Repurposing approved and validated pharmaceutical actives not only offers new therapeutic and commercial opportunities, but also enables companies to better manage risk. Combination and drug-delivery-enabled/enhanced pharmaceuticals may present development risks related to efficacy, but they're much less likely to present safety issues. These products are not without their own challenges, however; notably market exclusivity. Regulatory exclusivity in the US is limited to three years for a product incorporating a previously approved active. Even with the demonstration of improved safety or efficacy, securing durable patent protection can be difficult. Too often, it's a case of three years and out for DDEPs and combination products, despite providing innovation and improved therapeutic outcomes.
Inhalation DDEPs, both single active and combination, are an exception. Products such as Advair and Spiriva can expect to enjoy an extended period of exclusivity because there is no FDA-sanctioned abbreviated new drug approval pathway for inhalation products. This does not eliminate competitors incorporating the same active, but these products are required to go through a more demanding development program to demonstrate safety and efficacy. Furthermore, they are not substitutable for the innovator products.
A common criticism when comparing drug-delivery-enhanced and combination products to NME products relates to the relative degree of benefits they provide. There is no question that an NME able to treat an aggressive cancer for the first time is an innovative breakthrough product. But how innovative is the fifth SSRI antidepressant, or sixth proton pump inhibitor? These products incorporate NMEs, but are they any more innovative than a DDEP that enhances clinical outcomes by improving dosing frequency and patient compliance? Perhaps the criticism is unfounded; each product provides a benefit in its own way.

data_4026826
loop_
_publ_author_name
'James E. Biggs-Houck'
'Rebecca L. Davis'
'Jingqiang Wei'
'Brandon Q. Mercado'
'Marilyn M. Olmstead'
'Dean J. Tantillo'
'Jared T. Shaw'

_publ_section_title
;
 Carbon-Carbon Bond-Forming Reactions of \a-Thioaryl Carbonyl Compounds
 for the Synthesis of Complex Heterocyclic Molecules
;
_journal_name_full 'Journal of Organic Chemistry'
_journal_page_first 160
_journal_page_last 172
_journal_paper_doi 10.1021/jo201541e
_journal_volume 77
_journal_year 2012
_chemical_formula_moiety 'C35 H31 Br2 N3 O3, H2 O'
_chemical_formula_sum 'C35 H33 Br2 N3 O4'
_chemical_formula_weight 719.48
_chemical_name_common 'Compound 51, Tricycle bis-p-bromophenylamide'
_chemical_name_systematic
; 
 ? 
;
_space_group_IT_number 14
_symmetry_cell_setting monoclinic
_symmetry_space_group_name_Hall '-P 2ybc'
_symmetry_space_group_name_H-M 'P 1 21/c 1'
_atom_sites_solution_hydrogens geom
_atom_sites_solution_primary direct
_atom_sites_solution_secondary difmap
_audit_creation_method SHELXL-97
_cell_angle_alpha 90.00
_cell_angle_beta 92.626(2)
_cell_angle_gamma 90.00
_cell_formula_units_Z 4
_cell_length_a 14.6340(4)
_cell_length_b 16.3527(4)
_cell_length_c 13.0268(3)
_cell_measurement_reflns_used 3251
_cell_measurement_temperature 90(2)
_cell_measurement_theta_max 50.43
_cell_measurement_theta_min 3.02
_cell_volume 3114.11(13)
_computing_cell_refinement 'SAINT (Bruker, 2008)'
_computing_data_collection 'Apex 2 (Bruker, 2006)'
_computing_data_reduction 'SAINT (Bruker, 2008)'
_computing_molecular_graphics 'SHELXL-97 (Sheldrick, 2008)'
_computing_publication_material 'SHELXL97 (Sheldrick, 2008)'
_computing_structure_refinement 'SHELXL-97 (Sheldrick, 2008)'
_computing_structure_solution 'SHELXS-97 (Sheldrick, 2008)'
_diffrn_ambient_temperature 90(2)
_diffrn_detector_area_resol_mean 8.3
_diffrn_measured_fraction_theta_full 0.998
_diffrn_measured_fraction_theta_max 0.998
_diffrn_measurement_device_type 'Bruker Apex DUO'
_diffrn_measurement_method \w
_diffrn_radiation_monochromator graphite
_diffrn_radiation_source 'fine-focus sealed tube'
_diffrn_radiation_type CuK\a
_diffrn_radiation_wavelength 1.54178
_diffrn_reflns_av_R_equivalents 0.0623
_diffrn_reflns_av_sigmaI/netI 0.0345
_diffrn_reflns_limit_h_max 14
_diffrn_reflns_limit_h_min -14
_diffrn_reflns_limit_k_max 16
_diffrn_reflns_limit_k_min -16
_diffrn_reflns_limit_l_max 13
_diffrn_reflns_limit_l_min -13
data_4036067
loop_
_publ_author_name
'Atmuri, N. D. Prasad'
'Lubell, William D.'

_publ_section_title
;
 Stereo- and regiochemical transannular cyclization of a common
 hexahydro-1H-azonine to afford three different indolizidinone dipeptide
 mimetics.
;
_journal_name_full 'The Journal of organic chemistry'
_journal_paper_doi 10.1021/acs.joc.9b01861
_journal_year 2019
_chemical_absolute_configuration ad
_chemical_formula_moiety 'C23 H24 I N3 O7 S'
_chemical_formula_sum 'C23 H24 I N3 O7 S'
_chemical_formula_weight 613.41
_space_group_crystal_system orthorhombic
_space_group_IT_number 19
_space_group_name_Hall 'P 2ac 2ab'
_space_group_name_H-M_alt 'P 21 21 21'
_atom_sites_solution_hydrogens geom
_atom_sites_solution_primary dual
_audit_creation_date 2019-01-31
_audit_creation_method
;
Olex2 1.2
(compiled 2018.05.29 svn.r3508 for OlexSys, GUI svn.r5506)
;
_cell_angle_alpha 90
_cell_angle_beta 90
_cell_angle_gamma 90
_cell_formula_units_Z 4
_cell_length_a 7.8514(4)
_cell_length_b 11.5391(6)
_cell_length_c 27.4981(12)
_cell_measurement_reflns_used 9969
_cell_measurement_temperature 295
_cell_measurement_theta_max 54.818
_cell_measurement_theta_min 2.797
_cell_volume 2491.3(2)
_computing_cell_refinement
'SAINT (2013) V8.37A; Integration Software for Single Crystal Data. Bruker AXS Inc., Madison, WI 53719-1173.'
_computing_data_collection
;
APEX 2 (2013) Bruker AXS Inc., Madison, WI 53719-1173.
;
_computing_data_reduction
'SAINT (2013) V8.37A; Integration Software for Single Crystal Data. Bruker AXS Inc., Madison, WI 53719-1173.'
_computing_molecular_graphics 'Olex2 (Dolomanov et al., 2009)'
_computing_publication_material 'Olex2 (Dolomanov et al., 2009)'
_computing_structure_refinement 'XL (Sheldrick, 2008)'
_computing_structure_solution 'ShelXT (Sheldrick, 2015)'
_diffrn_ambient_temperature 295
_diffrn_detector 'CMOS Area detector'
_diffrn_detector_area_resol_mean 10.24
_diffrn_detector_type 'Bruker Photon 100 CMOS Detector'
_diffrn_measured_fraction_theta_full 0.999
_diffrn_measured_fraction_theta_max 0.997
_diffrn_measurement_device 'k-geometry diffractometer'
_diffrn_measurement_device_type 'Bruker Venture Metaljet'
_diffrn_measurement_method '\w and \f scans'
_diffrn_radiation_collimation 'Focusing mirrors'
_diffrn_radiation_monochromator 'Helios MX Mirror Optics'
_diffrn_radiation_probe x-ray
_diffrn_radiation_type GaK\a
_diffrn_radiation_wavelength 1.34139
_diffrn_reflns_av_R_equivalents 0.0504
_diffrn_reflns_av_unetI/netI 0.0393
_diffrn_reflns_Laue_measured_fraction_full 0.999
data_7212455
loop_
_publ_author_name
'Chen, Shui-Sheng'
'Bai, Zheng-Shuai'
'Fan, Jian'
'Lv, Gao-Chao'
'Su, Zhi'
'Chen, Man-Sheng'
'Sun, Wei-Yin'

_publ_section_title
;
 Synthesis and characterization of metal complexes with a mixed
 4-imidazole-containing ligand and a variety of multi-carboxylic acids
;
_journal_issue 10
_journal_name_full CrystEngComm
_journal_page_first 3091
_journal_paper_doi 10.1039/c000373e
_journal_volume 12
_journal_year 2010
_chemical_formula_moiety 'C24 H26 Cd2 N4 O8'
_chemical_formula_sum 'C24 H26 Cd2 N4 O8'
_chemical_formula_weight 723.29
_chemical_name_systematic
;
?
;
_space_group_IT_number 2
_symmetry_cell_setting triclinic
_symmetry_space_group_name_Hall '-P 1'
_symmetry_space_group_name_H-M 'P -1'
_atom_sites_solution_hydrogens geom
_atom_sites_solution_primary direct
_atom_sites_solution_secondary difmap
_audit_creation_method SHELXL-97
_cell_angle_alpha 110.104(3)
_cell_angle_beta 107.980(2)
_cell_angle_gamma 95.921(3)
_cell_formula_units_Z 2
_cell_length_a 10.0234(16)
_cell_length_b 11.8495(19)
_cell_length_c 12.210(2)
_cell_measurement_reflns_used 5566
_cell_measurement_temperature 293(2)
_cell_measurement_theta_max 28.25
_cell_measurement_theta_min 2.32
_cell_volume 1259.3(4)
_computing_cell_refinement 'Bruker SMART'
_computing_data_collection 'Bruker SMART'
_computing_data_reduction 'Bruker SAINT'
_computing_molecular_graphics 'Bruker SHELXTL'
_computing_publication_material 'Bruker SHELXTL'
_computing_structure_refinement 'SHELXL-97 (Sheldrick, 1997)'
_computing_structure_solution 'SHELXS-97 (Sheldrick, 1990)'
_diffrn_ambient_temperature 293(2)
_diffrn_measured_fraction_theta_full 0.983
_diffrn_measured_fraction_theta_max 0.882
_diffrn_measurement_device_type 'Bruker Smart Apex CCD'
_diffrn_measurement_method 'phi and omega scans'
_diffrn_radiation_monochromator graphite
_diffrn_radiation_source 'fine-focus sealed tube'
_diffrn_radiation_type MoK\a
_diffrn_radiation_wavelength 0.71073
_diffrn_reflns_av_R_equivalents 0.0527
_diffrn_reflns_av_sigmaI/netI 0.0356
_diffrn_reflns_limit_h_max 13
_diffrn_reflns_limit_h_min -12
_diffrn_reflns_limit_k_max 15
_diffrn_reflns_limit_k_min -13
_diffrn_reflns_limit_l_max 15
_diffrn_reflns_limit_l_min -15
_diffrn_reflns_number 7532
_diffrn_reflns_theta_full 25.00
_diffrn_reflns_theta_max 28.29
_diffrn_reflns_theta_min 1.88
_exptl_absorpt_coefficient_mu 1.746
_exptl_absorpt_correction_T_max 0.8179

The pharmaceutical industry, physicians, patients, and payers all depend on innovation to improve therapeutic and commercial outcomes. There is no room for intellectual snobbery. Rather than simply looking at DDEPs and combination products as part of lifecycle management, the industry can profit by embracing the innovation they deliver. With vision and creativity, these agents are able to deliver enhanced therapeutics along with improved profits—all at lower risk. And if companies can develop new strategies to extend market exclusivity, DDEP and combination product profits can help to fuel further discovery. Innovation can be defined in many ways, and the numbers for the last decade suggest that there is no lack of it in the pharmaceutical industry.
Josef Bossart is managing director, The Pharmanumbers Group. He can be reached at firstname.lastname@example.org.